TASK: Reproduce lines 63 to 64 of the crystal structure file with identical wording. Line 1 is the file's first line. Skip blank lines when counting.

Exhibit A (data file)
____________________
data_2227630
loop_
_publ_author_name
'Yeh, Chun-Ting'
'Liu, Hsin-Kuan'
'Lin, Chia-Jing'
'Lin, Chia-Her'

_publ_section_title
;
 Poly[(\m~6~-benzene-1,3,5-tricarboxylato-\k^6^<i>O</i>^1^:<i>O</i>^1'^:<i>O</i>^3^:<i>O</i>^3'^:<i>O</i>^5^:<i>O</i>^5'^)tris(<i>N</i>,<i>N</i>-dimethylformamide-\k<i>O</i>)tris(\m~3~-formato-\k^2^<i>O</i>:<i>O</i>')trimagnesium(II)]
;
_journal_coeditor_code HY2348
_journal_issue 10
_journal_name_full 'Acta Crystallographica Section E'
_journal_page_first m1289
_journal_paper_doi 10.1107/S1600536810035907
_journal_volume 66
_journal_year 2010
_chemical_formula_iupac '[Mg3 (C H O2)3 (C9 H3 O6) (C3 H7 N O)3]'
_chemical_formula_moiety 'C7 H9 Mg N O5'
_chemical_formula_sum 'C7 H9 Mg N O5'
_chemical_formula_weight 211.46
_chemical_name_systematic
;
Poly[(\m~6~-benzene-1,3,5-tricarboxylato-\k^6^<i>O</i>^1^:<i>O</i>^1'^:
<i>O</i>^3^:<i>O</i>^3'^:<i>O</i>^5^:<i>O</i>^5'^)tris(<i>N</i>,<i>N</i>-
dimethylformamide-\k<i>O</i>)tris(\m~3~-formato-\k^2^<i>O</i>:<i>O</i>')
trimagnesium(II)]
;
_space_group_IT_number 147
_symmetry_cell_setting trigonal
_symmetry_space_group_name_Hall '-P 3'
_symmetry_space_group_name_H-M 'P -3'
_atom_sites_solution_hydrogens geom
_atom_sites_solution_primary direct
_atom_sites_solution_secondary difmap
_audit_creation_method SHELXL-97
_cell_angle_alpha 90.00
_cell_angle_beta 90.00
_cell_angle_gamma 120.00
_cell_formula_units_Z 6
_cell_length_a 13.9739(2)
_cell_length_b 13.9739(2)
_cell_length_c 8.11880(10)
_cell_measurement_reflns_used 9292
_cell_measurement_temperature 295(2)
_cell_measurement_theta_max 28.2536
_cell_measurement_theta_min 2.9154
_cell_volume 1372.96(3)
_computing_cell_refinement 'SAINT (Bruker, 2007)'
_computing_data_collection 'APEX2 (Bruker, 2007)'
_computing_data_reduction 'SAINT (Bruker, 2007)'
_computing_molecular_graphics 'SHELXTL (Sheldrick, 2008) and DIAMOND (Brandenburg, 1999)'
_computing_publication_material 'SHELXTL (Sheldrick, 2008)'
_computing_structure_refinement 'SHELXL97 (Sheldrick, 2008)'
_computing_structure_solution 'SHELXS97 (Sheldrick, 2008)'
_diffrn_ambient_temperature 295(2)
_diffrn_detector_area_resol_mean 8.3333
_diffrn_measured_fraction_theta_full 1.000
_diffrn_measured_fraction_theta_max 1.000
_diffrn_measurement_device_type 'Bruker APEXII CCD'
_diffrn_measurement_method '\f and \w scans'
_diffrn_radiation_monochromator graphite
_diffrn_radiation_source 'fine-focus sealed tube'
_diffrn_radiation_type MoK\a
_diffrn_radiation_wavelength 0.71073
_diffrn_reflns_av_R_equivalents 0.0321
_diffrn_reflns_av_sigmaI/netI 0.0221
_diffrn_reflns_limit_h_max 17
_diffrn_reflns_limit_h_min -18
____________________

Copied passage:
_diffrn_radiation_monochromator graphite
_diffrn_radiation_source 'fine-focus sealed tube'